Introducing Deron Wagner's Sector Trading Strategies- a brilliantly simple way to target profits in every market.Wagner walks you through his strategies for charting the marketsectors, helping you determine if your stock, option, or otherfinancial product is positioned for huge profit - or actuallyat risk for a loss.
Wagner focuses first on the skills necessary for sector trading- identifying the realm of tradeable sectors, picking thebest indicators, and analyzing risk - then lays out his topthree strategic methodologies for effective sector trading. Tomaximize the power of this guide, you'll also receive access to aninteractive online review tool at Traders' Library's EducationCorner.
Inside, learn the nuts and bolts of successful sectortrading:
* The basics of reciprocal relationships and how to profit fromthem;
* How to follow mutual fund and other institutional money flow tofind the next big trade;
* How and when to rotate your investment capital and optimizeyour returns;
* How to identify strong and weak sectors to place trades thathave the best possible upside;
* Various methods for entering and exiting positions to gain andprotect profits;
* How to increase your daily number of trading opportunities toexploit any market condition;
* How ETFs and options can be leveraged to get the most from theleast;
* How to analyze risk to increase your trading peace ofmind.
To obtain the trading power of the big institutions, you needWagner's Sector Trading Strategies. With his help, you will be ableto generate consistent profits no matter what the markets throwyour way.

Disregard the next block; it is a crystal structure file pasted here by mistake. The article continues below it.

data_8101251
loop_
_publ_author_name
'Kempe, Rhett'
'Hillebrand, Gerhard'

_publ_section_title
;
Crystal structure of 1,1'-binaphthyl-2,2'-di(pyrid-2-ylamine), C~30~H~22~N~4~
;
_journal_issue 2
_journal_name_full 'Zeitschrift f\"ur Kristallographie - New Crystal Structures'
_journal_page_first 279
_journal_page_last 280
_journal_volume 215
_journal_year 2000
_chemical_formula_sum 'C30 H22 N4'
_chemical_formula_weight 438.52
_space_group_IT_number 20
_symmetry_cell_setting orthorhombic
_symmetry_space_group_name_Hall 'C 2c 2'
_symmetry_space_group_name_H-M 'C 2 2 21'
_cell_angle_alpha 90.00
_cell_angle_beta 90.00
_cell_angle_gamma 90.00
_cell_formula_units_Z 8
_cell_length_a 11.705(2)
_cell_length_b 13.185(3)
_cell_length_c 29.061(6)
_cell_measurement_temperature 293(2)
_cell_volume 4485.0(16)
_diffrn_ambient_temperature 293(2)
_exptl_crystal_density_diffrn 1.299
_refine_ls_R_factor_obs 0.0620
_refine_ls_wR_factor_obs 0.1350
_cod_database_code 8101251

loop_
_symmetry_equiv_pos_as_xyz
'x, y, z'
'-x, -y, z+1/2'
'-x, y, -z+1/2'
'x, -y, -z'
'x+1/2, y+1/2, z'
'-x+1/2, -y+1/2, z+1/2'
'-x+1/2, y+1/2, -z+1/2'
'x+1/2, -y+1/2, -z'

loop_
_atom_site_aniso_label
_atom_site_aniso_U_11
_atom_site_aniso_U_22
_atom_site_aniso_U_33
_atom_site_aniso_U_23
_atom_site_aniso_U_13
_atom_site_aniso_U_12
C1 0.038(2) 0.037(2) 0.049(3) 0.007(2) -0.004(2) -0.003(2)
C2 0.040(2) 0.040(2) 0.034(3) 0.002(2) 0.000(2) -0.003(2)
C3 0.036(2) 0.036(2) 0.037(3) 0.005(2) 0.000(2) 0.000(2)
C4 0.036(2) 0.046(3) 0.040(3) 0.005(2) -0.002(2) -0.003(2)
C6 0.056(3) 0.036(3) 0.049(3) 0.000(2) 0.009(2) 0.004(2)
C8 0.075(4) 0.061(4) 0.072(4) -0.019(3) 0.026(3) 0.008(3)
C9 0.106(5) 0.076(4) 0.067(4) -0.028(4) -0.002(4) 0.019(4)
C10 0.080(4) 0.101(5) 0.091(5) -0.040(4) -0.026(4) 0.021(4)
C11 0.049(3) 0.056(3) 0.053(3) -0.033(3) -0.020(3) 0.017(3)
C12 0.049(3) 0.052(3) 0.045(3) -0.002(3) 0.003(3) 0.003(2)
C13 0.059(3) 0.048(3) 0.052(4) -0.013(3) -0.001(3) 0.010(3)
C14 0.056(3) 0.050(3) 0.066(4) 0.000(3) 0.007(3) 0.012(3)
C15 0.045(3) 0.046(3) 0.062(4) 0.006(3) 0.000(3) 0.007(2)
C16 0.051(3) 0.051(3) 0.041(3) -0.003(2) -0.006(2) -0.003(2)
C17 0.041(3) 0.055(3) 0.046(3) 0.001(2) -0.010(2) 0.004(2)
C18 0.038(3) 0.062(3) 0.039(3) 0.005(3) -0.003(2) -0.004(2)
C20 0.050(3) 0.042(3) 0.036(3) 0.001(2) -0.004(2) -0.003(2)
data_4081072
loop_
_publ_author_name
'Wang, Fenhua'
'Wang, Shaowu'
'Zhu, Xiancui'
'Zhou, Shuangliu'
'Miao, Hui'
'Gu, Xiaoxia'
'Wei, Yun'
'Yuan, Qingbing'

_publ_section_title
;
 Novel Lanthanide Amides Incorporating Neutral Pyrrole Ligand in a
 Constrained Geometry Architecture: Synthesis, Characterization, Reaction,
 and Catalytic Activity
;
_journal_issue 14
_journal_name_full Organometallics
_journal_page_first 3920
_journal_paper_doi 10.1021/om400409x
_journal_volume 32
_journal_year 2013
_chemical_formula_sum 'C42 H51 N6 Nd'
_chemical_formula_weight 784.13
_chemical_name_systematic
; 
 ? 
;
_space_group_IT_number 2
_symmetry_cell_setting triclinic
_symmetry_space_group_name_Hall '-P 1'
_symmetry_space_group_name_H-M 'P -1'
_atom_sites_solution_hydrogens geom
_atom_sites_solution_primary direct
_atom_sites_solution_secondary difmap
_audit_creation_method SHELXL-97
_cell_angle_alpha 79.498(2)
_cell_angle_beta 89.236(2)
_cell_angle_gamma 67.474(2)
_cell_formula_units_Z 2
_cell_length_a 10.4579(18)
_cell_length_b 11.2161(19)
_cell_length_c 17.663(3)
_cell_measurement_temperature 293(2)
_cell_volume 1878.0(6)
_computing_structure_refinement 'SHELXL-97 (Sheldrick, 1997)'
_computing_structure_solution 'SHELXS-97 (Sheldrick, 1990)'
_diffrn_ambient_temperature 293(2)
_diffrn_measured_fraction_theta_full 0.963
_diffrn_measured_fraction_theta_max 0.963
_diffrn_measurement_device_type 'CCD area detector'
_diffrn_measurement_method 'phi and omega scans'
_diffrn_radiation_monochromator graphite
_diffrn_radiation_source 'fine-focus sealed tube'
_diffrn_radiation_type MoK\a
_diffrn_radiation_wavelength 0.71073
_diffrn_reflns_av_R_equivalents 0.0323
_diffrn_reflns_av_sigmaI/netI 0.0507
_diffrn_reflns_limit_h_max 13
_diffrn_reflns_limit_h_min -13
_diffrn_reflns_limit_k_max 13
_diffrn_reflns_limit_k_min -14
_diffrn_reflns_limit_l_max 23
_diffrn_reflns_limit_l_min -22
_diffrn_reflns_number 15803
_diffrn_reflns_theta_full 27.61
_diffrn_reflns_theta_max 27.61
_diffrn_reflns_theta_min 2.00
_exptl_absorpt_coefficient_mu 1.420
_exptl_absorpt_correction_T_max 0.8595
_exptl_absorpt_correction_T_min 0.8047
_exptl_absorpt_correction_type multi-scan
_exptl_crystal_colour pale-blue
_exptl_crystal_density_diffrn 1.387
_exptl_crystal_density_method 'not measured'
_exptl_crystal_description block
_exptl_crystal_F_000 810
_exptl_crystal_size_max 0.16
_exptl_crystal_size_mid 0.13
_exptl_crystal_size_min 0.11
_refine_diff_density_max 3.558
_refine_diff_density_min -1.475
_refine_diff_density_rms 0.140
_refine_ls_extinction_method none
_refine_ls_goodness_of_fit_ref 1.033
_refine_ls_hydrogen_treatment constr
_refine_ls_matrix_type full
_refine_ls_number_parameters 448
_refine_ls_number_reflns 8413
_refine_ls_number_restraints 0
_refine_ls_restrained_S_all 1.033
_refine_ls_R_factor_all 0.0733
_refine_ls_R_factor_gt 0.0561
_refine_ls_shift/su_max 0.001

DERON WAGNER is the founder and head portfolio manager of Morpheus Capital LP, a long/short equity hedge fund, as well as Morpheus Trading Group, a trader education firm specializing in exchange-traded funds and stocks. Recently, Wagner launched his Hong Kong-based company, DragonCharts, which helps foster the development of traders through education with live online stock analysis webinars, and includes a proprietary stock scanning platform. Wagner is the author of the first edition of this book and coauthor of The Long-Term Day Trader and The After-Hours Trader. He also appears in the popular DVD Sector Trading Strategies and is a frequent guest speaker at various financial seminars around the world. He has appeared on CNBC and ABC. Wagner teaches his ETF investment and trading methodology through his Wagner Daily and Wagner Weekly newsletters.
Fundamentals of Sector Trading
The most troubling and most common question people ask me-"How can I trade this market?" Uncertainty is the most frequently seen condition, even when some (but not all) of the indicators are strong. No matter what the overall market did yesterday or last month, you really have no way to tell which direction the market will go next.
The problem, though, is that most people judge the market based on index movement. The Dow Jones Industrial Average, NASDAQ, and S&P 500 involve the average movement of many stocks. If half the stocks in the index rise and the other half fall, the net result is a flat (uncertain) market. Using index measurements is not accurate for this reason. Just as you cannot rely on the national averages of housing prices to decide whether the timing is right to invest in real estate, you need to be able to take a closer look at sectors, parts of the market rather than a collective whole. You need a more dependable way-not only to time your decisions but also to recognize real trends, in real time, to earn real profits. That's where sector trading becomes a valuable strategy; it provides you with the means for focusing in on a segment of the market, identifying a trend, and then acting.
Some people think they can out-perform the averages by following single stocks, but every stock is affected directly by other stocks in their sectors. Remember, a sector is, by definition, a grouping of companies in the same industry, sharing the same competitive and market challenges, and subject to the same supply and demand cycles. Sector